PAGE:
Late Referrals contribute to high mortality rate – SEND-Ghana

Tamale, Late referrals, poorly equipped infrastructure, and pregnancy disorders among others have been identified as contributory factors to the high mortality rate in Ghana, Ms Aisha Mohammed, the Planning, Monitoring and Evaluation officer of SEND-Ghana, has said.

She said there were numerous challenges affecting healthcare delivery in the country which needed timely interventions to revert.

She noted that poor attitude of health professionals also contributed to some patients being maltreated and their rights being abused.

Ms Mohammed said this in Tamale at a two-day workshop for GNA regional correspondents and members of the Media, Communication and Advocacy Network (MCAN) on the People For Health project (P4H).

The P4H is a five-year project – March 2016 to March 2021- funded by the USAID to ensure improved access to quality health service delivery for citizens in 20 districts selected from four regions.

It is currently being implemented in 15 districts in the Greater Accra, Eastern, Northern and Volta regions.

It seeks to strengthen organisational and institutional capacities of government and civil society organisations (CSOs) for mutual accountability in health, HIV, water, sanitation and hygiene, family planning and nutrition policy formulation and implementation.

A consortium of three organisations is implementing the project led by SEND-Ghana, a non-governmental organisation (NGO), with Penplusbytes an NGO, and the Ghana News Agency as partners.

Ms Mohammed said the project seeks to leverage opportunities for change, build on consortium members’ existing good relations with local governments, District Health Management teams and the USAID ongoing initiatives in the health sector.

She said: The consortium’s emphasis on social accountability will increase CSO leadership, mobilise communities and key populations (KPs) to demand quality delivery of health programmes, promote accountability in the use of health resources and simultaneously maximise the responsiveness of health service providers.

Ms Mohammed said vulnerable groups such as KPs (prostitutes, gays, lesbians and People Living with HIV/AIDS) found it difficult accessing key healthcare services due to weak standards and key policy programmes.

She said socio-cultural practices that created conditions for stigmatisation and discrimination against vulnerable groups were challenges KPs face in accessing healthcare.

She called on CSOs and CBOs to demand accountability for quality service delivery, create awareness on Patients’ Rights and Code of Ethics to ensure that patients’ rights were not abused.

Mr Kwabena Tabiri of Penplusbytes, an Information Technology Company, said his organisation, in partnership with the P4H Project, had created an online mechanism where patients could report concerns regarding healthcare service delivery in various facilities.

The online platform is a shift from the suggesting box system, which is not functioning in most healthcare institutions, he said, adding that reports made would be followed up, investigated and rectified.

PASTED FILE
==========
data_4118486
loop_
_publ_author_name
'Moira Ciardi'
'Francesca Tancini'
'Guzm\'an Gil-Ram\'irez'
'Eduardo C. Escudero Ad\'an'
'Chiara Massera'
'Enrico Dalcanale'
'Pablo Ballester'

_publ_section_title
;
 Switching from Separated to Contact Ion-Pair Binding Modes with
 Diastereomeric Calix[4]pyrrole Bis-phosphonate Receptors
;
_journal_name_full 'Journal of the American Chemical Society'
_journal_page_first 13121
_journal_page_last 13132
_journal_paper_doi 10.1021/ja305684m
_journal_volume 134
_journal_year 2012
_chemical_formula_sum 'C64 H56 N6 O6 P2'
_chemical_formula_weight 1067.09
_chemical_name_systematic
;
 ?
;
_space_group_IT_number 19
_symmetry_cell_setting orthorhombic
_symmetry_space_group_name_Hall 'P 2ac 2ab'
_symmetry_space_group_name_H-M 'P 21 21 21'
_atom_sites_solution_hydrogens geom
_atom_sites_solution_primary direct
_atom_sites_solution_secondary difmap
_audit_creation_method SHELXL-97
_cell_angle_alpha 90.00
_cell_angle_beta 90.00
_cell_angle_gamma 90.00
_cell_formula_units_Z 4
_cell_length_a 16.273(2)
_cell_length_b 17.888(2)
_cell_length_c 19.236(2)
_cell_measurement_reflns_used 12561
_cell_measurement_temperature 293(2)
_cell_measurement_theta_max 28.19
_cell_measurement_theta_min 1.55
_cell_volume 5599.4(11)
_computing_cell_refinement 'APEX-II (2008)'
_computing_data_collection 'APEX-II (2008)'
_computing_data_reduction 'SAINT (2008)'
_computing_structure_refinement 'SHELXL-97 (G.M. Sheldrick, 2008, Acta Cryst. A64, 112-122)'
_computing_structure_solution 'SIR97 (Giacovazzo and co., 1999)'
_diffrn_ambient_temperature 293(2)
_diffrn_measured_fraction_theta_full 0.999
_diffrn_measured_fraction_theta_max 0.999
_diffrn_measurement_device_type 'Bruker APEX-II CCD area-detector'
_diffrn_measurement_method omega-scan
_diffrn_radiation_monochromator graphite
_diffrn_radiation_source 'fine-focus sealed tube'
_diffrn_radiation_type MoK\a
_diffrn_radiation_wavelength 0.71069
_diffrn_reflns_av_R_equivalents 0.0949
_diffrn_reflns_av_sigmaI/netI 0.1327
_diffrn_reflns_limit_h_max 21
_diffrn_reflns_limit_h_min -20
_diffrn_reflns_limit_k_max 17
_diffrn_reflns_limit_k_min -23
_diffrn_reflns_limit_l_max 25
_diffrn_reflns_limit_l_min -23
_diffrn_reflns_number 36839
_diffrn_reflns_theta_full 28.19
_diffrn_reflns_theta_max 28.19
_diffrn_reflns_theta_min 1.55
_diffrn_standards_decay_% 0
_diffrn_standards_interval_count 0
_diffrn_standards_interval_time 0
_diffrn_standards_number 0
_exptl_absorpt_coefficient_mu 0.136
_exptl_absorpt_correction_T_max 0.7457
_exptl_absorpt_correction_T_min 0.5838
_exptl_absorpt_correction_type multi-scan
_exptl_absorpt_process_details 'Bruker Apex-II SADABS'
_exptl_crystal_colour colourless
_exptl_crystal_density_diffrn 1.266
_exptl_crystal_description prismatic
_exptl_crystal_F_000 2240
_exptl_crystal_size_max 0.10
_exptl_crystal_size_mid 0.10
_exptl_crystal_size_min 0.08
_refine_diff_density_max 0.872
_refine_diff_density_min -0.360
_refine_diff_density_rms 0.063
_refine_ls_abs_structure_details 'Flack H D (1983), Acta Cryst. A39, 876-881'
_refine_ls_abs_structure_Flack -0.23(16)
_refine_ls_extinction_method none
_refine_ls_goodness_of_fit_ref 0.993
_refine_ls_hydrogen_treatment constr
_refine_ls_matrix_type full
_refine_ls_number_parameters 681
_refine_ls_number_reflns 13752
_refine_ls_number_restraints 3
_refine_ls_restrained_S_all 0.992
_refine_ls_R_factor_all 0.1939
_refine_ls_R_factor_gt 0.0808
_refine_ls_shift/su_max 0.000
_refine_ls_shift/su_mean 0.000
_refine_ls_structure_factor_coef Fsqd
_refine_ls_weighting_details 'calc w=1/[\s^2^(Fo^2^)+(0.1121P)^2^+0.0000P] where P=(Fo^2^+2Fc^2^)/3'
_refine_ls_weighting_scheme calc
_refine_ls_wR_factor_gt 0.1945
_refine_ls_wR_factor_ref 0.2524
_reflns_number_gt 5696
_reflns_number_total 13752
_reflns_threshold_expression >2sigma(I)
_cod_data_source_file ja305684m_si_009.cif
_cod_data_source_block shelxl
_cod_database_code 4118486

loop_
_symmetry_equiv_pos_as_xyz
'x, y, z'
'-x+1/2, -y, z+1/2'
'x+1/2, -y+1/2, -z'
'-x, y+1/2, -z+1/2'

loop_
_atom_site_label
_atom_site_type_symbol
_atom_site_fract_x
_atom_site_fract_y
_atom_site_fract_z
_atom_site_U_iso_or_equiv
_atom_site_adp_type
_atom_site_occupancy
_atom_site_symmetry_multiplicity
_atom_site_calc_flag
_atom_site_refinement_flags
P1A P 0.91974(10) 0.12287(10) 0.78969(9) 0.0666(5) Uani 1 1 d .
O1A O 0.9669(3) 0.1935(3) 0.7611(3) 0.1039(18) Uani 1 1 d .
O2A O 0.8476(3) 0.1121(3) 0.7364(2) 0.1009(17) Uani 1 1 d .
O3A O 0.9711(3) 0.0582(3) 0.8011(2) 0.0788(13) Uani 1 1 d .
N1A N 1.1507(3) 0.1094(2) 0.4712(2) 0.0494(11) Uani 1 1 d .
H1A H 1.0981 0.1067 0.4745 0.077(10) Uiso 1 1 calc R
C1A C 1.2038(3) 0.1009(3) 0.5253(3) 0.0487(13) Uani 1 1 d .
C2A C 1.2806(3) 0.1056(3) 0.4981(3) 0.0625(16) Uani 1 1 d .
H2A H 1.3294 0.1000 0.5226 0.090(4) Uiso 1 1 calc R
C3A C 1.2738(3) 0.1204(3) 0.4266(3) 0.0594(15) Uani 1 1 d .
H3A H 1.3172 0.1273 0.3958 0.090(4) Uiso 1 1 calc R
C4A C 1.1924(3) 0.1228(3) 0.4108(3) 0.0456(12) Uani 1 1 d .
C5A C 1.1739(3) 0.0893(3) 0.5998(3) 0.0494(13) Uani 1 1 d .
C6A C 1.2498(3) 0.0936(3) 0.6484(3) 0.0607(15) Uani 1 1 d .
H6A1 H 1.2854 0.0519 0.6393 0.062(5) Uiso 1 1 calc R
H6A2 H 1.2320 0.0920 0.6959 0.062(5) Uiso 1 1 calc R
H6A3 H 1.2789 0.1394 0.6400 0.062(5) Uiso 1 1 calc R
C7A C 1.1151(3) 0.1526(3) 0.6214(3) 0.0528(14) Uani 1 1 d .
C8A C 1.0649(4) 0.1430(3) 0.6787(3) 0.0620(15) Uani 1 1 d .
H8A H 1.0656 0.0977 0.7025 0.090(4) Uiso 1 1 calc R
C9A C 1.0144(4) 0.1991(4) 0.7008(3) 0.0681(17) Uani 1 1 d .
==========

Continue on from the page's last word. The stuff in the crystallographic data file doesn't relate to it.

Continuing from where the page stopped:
Mr Tarbiri said his outfit was training health service providers, citizens and KPs to use a technology platform to engage and send feedback to each other on access to quality health services.

The platform would provide and share information on maternal and child health, family planning, reproductive health, malaria, water, sanitation and hygiene, nutrition and HIV/AIDS and protect the anonymity of users.

Penplusbytes, in partnership with the Commission on Human Rights and Administrative Justice (CHRAJ), will appraise an existing online platform for reporting stigma and discrimination against People Living with HIV/AIDS and KPs.

Ms Justina Anglaaere, a Board Member of SEND-Ghana, called for advocacy and accountability programmes involving the media to fully understand and raise issues related to P4H for improved healthcare.

Dr Doris Aglobitse, Patron of the MCAN, called on journalists to assist in ensuring that citizens were well educated on the Patients’ Charter and Code of Ethics to enable them to demand for quality health services.

Mrs Linda Asante-Agyei, Project Coordinator for GNA, who took participants through the role of the Agency and MCAN on the project, urged journalists to consistently investigate and disseminate information that would help KPs and Persons Living with HIV and AIDs to demand for effective health service delivery.

She said GNA reporters and MCAN members would help the District Citizens Monitoring committees to identify issues and monitor commitments to ensuring high standards in service delivery and hold government accountable.

Mr. Isaac Lartey, the Northern Regional Information Officer of the Ghana Health Service, expressed gratitude to the consortium for the laudable initiative and assured the media of the Service’s full cooperation and support in providing them with accurate information.

Source: Ghana News Agency